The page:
There is a time for everything…a time to weep and a time to laugh
It was a whiskey-tasting class, a fund-raiser for HFP, and people were having fun. I was asked to say a few words. I had to put on a smile and talk about the good things.
I couldn’t really talk about Suzie, wife of a prisoner, who fears for his life. A guy killed his bunkie in the prison where her husband resides a few nights ago. The next day three more prisoners were stabbed. She can’t be there with him, and she worries a lot.
It wouldn’t have been appropriate to tell about a prisoner named Donna, who wrote to say that healthcare workers ignored her pleas for treatment until she collapsed and had to be raced to a hospital by ambulance. Surgery barely saved her life. She was in the hospital for 5 weeks. She will wear an ileostomy bag for the rest of her life.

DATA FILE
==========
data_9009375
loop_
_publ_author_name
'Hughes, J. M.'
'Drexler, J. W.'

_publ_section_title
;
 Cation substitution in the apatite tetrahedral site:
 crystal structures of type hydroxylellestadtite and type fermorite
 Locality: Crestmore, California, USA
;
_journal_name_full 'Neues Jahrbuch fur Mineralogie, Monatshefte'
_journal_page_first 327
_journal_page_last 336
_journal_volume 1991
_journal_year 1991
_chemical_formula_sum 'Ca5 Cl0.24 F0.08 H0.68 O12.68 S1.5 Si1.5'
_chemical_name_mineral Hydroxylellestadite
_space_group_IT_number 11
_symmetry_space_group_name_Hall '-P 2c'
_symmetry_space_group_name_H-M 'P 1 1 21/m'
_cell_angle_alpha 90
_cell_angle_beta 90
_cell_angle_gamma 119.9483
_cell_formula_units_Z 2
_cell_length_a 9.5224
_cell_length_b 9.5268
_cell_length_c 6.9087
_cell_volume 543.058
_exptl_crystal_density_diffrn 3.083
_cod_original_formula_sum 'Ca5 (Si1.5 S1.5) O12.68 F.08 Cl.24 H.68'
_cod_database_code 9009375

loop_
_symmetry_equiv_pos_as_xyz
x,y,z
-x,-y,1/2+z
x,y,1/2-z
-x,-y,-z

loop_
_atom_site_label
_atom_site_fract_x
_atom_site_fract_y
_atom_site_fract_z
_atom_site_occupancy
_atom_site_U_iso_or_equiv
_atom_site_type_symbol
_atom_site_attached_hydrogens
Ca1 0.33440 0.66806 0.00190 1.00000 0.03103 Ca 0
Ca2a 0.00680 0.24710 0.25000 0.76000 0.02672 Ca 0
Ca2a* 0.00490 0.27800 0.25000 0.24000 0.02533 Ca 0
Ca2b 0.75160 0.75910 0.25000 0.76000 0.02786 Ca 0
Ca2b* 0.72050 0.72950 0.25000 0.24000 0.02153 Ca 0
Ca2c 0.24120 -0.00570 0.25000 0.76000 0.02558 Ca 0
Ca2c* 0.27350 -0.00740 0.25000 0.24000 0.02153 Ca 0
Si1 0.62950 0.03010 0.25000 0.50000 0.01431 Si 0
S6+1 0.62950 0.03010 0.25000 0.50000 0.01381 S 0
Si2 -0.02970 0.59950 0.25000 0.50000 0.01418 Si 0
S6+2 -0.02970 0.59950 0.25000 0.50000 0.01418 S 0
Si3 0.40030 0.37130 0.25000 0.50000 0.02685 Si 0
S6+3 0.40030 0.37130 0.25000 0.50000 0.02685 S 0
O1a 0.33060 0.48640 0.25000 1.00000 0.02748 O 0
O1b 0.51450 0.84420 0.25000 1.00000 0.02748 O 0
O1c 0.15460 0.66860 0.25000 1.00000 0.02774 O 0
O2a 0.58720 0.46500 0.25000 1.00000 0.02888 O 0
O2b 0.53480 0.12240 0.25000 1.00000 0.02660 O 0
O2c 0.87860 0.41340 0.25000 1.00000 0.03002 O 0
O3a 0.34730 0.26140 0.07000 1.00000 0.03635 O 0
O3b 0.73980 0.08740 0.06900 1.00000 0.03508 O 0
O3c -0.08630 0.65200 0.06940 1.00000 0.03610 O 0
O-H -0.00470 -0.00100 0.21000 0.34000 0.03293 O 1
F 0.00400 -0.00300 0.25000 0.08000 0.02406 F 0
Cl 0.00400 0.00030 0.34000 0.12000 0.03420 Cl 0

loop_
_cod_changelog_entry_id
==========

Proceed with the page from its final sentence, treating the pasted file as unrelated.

I’m sure John’s story would have aroused undue skepticism. This military veteran showed me the documents of admission to a VA hospital, where the intake notes clearly state that he was hearing voices ordering him to kill a man with his own gun in his own home. Instead, he was discharged, the VA claiming he wasn’t sick enough to remain hospitalized. He went right out and did just what the voices told him, and now he’s serving life.
And this was certainly not the time to hear Mark’s complaint about prison staff. He was so pleased to have his mom and dad, plus two of his adult children come from out-of-state to attend his graduation ceremony. The kids paid $3 each for four very neat photographs of the whole bunch. But the guards confiscated the pictures as they left the facility, and now the photographs cannot be found.
No, last night wasn’t the time or the place, but those were among yesterday’s stories lingering in my mind. The fund-raiser was simply a reason to keep this operation going, because there will be more stories today just like those from Susie, Donna, John and Mark. Possibly worse. And we must be there, if for no other reason than to hold hands in Christian love.
A time to laugh, and a time to weep.